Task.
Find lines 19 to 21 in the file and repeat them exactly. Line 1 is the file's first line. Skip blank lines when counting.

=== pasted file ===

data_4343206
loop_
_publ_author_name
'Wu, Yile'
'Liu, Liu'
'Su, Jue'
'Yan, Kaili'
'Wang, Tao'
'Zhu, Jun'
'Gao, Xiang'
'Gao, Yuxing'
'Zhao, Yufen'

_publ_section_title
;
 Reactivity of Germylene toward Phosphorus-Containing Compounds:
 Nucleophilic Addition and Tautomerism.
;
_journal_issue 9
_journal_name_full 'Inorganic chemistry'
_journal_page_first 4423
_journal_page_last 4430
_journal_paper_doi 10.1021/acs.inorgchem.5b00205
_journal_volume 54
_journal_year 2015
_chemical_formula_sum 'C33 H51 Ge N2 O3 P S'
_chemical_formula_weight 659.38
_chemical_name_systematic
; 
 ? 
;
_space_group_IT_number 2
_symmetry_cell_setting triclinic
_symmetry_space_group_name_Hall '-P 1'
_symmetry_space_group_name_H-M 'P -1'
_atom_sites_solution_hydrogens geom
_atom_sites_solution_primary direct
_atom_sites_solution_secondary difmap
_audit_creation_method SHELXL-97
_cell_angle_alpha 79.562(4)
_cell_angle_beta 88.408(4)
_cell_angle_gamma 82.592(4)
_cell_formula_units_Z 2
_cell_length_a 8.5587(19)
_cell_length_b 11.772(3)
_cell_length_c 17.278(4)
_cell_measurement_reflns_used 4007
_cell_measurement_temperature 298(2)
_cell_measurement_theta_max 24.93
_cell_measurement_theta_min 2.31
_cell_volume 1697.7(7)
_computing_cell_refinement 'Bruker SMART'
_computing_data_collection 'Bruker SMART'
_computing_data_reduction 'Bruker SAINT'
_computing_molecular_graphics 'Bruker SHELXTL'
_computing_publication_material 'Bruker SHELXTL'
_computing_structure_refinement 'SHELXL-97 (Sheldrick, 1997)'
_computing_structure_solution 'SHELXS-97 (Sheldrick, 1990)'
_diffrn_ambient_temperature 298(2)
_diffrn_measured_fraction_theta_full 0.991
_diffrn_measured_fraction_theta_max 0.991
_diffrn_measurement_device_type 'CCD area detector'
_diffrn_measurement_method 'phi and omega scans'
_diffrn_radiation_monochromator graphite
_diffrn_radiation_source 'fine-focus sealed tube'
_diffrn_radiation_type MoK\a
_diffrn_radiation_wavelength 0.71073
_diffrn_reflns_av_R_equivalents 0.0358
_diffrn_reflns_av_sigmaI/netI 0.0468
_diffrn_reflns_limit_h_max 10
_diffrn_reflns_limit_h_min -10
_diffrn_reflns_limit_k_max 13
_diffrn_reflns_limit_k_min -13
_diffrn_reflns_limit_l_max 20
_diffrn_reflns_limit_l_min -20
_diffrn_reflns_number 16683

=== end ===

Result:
_journal_name_full 'Inorganic chemistry'
_journal_page_first 4423
_journal_page_last 4430